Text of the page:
At least listening to your interview would have been interesting. Though the urge to interject would have been difficult to master.

  7. (sigh).

    Yes, USA Today…fantasy is ‘fading’. That’s why we had ‘Percy Jackson’ open last weekend, ‘The Sorceror’s Apprentice’, ‘Alice in Wonderland’, ‘How to Train your Dragon’, ‘Clash of the Titans’, ‘Robin Hood’, “Shrek Forever After’, ‘Prince of Persia’, ‘Jonah Hex’, and ‘The Last Airbender’ are all opening this year. Oh, and that first of two final Harry Potter films, of course.

    Fantasy and SF have always been in the cinema and aren’t going anywhere. They routinely bring in big sums and remain popular, if not necessarily darlings of critical acclaim. The idea that they’re suddenly ‘big’ is laughable, unless you start making arbitrary categories. If you mark Iron Man 2 as not-SF, for example.

    Ah, well. Some mainstream recognition is nice, even if a little misinformed.

  8. WizarDru:

    “Yes, USA Today…fantasy is ‘fading’.”

    Now, now. It’s not USA Today saying that, it’s one of the people quoted in the piece. There’s a difference.

  9. As an Atlanta, I use our airport quite a bit. There’s not much to do in the Atlanta airport but drop eaves on other peoples’ conversations. At least yours would’ve been interesting.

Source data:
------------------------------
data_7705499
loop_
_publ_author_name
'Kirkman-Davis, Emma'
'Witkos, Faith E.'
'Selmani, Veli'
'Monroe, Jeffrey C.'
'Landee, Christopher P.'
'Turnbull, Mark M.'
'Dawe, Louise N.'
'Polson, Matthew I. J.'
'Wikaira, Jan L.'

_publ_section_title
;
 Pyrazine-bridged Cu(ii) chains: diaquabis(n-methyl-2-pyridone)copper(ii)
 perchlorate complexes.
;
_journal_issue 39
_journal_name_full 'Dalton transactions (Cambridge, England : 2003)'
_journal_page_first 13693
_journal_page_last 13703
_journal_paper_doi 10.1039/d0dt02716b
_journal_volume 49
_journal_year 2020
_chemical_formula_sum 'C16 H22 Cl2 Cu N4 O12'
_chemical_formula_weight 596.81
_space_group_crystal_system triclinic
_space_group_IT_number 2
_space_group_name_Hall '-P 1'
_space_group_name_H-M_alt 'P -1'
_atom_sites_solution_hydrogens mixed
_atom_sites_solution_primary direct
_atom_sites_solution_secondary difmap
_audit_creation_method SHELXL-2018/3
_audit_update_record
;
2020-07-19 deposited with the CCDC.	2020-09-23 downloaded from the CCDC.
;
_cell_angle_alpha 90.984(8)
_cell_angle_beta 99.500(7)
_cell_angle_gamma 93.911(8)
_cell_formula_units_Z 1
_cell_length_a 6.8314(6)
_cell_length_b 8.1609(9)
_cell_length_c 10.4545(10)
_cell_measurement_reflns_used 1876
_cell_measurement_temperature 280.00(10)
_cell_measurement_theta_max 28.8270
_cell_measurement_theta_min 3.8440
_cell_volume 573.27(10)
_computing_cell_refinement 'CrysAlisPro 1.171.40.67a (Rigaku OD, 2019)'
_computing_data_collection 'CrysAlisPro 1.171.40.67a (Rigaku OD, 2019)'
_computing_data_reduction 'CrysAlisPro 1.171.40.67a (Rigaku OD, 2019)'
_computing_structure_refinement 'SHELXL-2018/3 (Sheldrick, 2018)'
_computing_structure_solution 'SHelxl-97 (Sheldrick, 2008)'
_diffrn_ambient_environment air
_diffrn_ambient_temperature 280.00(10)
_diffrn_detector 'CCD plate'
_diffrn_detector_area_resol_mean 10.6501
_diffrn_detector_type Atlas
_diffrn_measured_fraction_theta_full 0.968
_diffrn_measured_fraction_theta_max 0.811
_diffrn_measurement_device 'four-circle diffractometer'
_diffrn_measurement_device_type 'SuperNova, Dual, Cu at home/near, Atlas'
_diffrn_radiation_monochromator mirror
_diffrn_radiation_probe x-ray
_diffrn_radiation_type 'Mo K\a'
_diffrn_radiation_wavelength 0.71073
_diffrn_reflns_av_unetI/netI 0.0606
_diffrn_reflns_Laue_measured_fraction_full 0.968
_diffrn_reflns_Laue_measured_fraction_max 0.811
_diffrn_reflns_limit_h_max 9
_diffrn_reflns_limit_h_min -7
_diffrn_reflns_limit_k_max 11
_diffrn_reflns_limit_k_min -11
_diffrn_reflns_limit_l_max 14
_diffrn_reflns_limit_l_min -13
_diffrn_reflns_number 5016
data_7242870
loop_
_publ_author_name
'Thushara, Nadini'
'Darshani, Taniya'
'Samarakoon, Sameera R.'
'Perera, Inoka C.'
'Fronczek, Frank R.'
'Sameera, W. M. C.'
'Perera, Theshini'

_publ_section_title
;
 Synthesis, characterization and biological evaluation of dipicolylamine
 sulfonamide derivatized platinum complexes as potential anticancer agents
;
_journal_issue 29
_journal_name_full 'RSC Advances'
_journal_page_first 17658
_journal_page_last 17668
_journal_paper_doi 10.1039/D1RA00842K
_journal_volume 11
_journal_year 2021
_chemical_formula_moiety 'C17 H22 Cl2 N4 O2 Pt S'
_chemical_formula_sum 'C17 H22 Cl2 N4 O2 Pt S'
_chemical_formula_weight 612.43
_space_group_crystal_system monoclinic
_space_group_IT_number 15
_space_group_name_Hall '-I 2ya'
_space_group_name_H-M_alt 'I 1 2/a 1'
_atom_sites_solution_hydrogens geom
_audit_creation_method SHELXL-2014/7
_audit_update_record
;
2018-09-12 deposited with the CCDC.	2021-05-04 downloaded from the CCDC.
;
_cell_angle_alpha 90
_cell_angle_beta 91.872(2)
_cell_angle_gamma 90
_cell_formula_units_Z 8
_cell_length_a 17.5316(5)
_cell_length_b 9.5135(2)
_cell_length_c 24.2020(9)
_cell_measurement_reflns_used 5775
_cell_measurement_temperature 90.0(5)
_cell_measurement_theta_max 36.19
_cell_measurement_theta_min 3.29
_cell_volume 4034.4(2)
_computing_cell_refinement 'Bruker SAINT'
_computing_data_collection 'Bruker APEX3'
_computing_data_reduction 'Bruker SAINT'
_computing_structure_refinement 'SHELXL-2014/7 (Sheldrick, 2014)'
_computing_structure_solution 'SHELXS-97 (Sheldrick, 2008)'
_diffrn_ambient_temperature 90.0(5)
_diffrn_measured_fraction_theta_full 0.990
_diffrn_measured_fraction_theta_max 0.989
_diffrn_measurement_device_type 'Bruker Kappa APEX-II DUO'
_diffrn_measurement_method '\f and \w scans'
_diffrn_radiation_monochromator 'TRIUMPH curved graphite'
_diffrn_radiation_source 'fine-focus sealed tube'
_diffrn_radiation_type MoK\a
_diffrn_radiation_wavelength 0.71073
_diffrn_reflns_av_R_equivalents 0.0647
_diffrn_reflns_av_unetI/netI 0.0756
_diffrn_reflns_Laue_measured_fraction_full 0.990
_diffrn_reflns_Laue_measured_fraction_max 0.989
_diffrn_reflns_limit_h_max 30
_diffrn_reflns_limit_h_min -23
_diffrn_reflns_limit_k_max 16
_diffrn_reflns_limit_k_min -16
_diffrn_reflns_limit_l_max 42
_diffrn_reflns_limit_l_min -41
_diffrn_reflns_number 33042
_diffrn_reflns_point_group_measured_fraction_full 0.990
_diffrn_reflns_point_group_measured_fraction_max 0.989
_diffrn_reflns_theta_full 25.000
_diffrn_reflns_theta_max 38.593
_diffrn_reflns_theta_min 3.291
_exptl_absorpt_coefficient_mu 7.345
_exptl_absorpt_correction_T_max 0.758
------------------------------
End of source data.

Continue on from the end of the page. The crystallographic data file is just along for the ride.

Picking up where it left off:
10. I had a layover in Atlanta’s airport one time… pretty sure that the flights to hell also have layovers there, just to make sure the souls of the damned understand what they’re in for over the rest of eternity.

  11. That’s a fair cop. Looking back, it was a commenter…though I’d argue that USA Today pick and chose for their message, but you’re right; it’s not fair to attribute one person sentiment to the whole article.

    I guess I just find the idea that suddenly, Sci-Fi is ‘popular’ seems a strange tack to take. Now I grant you fantasy as defined as ‘sword and sorcery’ versus adaptions of kid’s books or myths might be a stronger case…except that by that definition, there fantasy was never there to begin with. If he really meant to say Lord of the Rings, just say it. I mean honestly, pure fantasy in that vein has NEVER been big, except for the LotR movies and a lot of generally good silly fun during the early 80s when D&D was in the zeitgeist.